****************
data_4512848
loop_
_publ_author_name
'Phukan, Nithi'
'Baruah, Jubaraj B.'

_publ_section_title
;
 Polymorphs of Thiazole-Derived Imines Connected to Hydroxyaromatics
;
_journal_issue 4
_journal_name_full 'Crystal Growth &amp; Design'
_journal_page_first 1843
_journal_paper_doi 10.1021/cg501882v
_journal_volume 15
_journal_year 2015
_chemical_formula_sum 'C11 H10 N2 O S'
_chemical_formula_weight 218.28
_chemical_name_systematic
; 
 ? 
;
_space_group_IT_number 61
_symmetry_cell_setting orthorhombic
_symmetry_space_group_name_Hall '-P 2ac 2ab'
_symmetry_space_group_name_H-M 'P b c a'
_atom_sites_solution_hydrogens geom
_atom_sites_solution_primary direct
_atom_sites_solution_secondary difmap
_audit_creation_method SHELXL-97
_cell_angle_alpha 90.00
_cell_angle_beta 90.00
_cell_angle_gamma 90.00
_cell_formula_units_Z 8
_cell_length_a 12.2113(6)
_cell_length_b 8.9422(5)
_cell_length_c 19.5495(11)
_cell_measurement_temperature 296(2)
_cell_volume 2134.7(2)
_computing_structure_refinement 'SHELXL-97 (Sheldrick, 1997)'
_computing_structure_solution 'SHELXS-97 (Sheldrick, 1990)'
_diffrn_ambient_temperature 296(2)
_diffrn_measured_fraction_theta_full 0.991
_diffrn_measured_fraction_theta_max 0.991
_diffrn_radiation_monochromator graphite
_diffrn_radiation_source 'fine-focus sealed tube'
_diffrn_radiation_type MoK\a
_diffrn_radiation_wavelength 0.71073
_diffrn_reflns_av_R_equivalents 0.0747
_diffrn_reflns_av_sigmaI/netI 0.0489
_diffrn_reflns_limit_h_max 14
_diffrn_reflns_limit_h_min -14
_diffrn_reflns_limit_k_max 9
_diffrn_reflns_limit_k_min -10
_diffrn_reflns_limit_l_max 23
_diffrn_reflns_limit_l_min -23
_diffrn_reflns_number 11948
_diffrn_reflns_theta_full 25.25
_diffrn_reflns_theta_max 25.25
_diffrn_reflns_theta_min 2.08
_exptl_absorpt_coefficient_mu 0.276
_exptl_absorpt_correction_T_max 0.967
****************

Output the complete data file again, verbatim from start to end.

data_4512848
loop_
_publ_author_name
'Phukan, Nithi'
'Baruah, Jubaraj B.'

_publ_section_title
;
 Polymorphs of Thiazole-Derived Imines Connected to Hydroxyaromatics
;
_journal_issue 4
_journal_name_full 'Crystal Growth &amp; Design'
_journal_page_first 1843
_journal_paper_doi 10.1021/cg501882v
_journal_volume 15
_journal_year 2015
_chemical_formula_sum 'C11 H10 N2 O S'
_chemical_formula_weight 218.28
_chemical_name_systematic
; 
 ? 
;
_space_group_IT_number 61
_symmetry_cell_setting orthorhombic
_symmetry_space_group_name_Hall '-P 2ac 2ab'
_symmetry_space_group_name_H-M 'P b c a'
_atom_sites_solution_hydrogens geom
_atom_sites_solution_primary direct
_atom_sites_solution_secondary difmap
_audit_creation_method SHELXL-97
_cell_angle_alpha 90.00
_cell_angle_beta 90.00
_cell_angle_gamma 90.00
_cell_formula_units_Z 8
_cell_length_a 12.2113(6)
_cell_length_b 8.9422(5)
_cell_length_c 19.5495(11)
_cell_measurement_temperature 296(2)
_cell_volume 2134.7(2)
_computing_structure_refinement 'SHELXL-97 (Sheldrick, 1997)'
_computing_structure_solution 'SHELXS-97 (Sheldrick, 1990)'
_diffrn_ambient_temperature 296(2)
_diffrn_measured_fraction_theta_full 0.991
_diffrn_measured_fraction_theta_max 0.991
_diffrn_radiation_monochromator graphite
_diffrn_radiation_source 'fine-focus sealed tube'
_diffrn_radiation_type MoK\a
_diffrn_radiation_wavelength 0.71073
_diffrn_reflns_av_R_equivalents 0.0747
_diffrn_reflns_av_sigmaI/netI 0.0489
_diffrn_reflns_limit_h_max 14
_diffrn_reflns_limit_h_min -14
_diffrn_reflns_limit_k_max 9
_diffrn_reflns_limit_k_min -10
_diffrn_reflns_limit_l_max 23
_diffrn_reflns_limit_l_min -23
_diffrn_reflns_number 11948
_diffrn_reflns_theta_full 25.25
_diffrn_reflns_theta_max 25.25
_diffrn_reflns_theta_min 2.08
_exptl_absorpt_coefficient_mu 0.276
_exptl_absorpt_correction_T_max 0.967